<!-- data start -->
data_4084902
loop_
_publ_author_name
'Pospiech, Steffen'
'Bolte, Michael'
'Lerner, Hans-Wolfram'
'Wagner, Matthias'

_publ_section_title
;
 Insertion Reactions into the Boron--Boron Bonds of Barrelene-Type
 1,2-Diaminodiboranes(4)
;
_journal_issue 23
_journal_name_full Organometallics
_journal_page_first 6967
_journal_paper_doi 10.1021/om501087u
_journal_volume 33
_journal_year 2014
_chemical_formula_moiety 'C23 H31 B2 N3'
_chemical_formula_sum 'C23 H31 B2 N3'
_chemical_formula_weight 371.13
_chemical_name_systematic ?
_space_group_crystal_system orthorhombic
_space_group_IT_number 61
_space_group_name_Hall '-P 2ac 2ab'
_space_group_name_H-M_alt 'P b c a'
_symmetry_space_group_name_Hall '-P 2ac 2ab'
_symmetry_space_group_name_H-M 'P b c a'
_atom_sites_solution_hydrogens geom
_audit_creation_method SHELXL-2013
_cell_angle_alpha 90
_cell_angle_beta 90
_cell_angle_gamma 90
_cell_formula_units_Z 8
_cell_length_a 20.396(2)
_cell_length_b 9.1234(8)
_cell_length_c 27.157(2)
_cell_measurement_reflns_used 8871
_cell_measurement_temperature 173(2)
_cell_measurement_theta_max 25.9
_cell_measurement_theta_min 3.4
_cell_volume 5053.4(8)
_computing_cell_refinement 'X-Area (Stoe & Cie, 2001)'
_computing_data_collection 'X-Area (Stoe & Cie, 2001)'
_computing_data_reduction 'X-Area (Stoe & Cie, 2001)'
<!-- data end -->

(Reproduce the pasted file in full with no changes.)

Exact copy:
data_4084902
loop_
_publ_author_name
'Pospiech, Steffen'
'Bolte, Michael'
'Lerner, Hans-Wolfram'
'Wagner, Matthias'

_publ_section_title
;
 Insertion Reactions into the Boron--Boron Bonds of Barrelene-Type
 1,2-Diaminodiboranes(4)
;
_journal_issue 23
_journal_name_full Organometallics
_journal_page_first 6967
_journal_paper_doi 10.1021/om501087u
_journal_volume 33
_journal_year 2014
_chemical_formula_moiety 'C23 H31 B2 N3'
_chemical_formula_sum 'C23 H31 B2 N3'
_chemical_formula_weight 371.13
_chemical_name_systematic ?
_space_group_crystal_system orthorhombic
_space_group_IT_number 61
_space_group_name_Hall '-P 2ac 2ab'
_space_group_name_H-M_alt 'P b c a'
_symmetry_space_group_name_Hall '-P 2ac 2ab'
_symmetry_space_group_name_H-M 'P b c a'
_atom_sites_solution_hydrogens geom
_audit_creation_method SHELXL-2013
_cell_angle_alpha 90
_cell_angle_beta 90
_cell_angle_gamma 90
_cell_formula_units_Z 8
_cell_length_a 20.396(2)
_cell_length_b 9.1234(8)
_cell_length_c 27.157(2)
_cell_measurement_reflns_used 8871
_cell_measurement_temperature 173(2)
_cell_measurement_theta_max 25.9
_cell_measurement_theta_min 3.4
_cell_volume 5053.4(8)
_computing_cell_refinement 'X-Area (Stoe & Cie, 2001)'
_computing_data_collection 'X-Area (Stoe & Cie, 2001)'
_computing_data_reduction 'X-Area (Stoe & Cie, 2001)'